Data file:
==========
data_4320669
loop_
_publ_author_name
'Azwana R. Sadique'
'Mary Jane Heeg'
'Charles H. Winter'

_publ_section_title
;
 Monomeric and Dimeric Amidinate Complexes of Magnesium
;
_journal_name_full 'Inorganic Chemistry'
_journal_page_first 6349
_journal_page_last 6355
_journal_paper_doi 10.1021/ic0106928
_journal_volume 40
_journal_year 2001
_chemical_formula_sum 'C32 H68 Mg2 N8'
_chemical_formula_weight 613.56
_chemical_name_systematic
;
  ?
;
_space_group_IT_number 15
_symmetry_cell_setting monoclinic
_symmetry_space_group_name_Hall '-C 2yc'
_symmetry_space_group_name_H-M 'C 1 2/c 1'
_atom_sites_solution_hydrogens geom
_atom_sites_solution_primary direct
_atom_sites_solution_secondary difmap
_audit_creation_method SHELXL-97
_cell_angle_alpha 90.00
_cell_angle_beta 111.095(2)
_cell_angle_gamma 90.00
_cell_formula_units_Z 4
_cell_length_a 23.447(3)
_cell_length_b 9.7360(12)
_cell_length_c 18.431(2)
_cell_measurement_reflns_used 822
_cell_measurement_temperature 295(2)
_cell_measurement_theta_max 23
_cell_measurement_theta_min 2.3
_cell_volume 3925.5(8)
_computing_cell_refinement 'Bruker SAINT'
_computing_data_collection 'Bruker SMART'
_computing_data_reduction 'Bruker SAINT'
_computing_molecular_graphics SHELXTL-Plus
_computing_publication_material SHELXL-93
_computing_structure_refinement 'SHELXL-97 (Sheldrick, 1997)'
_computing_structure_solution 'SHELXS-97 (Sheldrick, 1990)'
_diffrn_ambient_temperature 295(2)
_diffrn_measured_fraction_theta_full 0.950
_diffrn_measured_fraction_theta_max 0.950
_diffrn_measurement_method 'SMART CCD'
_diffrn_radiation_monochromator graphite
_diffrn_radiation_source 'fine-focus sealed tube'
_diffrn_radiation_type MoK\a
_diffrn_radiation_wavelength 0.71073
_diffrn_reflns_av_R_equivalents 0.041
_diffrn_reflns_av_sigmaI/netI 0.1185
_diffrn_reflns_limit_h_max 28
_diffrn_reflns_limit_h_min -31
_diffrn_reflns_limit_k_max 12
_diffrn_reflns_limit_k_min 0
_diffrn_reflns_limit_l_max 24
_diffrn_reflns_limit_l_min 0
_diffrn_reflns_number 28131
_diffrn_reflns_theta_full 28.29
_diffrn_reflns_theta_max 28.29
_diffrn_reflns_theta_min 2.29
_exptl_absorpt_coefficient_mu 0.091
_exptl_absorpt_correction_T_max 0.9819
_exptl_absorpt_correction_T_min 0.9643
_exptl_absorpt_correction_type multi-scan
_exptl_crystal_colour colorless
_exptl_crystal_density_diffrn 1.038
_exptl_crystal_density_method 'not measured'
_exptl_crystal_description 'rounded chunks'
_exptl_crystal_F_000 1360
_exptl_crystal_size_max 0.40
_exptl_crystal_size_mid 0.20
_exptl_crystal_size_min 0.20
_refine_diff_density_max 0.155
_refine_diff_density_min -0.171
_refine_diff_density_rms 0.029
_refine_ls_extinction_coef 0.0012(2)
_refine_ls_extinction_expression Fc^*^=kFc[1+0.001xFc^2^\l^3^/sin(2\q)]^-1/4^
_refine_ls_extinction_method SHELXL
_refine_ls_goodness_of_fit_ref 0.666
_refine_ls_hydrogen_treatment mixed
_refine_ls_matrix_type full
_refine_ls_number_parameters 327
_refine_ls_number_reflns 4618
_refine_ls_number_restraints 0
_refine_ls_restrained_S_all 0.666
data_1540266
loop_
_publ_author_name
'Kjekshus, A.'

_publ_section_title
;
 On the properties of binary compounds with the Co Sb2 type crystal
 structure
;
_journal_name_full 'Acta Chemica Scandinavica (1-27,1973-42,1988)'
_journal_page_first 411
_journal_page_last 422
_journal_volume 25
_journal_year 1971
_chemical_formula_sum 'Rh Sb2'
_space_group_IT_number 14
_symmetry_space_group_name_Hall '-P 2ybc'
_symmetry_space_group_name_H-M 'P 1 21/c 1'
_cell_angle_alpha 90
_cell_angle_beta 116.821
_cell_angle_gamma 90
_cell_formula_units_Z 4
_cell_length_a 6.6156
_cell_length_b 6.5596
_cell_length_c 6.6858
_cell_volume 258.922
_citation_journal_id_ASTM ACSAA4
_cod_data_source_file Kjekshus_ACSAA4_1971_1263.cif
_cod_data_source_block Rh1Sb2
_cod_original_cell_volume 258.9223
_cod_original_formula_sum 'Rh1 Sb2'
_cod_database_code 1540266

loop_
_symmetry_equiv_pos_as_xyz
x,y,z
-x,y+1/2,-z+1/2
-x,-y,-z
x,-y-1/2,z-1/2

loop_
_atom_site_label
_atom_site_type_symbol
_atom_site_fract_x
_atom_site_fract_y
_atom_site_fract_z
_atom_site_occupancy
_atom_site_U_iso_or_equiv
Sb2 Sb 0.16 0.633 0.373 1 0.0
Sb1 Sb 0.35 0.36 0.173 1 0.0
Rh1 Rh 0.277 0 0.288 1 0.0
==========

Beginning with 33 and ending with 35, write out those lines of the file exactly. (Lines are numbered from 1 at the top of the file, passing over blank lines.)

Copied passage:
_cell_angle_gamma 90.00
_cell_formula_units_Z 4
_cell_length_a 23.447(3)